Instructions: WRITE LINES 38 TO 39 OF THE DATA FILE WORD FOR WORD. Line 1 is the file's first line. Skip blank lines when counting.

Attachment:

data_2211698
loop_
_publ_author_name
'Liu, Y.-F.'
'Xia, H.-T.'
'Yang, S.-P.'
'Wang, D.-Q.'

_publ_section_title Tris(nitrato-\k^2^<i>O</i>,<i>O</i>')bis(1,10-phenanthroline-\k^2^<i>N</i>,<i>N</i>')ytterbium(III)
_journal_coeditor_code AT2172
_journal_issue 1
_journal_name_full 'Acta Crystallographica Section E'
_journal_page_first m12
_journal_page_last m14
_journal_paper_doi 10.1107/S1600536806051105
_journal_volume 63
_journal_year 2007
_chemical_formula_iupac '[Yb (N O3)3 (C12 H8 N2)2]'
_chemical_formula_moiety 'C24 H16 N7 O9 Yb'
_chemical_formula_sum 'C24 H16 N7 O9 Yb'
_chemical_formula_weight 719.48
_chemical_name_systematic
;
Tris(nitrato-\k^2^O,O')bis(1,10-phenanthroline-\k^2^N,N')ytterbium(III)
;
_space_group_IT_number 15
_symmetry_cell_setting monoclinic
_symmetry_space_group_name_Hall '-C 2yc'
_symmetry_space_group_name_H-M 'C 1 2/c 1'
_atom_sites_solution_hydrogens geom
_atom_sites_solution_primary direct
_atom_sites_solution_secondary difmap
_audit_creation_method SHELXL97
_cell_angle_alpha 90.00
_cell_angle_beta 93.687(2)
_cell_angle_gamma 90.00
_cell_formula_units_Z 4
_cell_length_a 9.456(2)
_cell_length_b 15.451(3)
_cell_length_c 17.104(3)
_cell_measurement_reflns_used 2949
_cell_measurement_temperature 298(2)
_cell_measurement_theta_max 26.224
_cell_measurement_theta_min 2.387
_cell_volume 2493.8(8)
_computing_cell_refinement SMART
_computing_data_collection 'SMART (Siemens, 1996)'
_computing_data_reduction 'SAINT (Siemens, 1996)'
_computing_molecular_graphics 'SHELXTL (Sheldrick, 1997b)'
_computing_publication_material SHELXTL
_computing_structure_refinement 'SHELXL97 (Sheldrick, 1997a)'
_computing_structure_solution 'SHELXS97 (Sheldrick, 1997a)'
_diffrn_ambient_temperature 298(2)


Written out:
_cell_length_b 15.451(3)
_cell_length_c 17.104(3)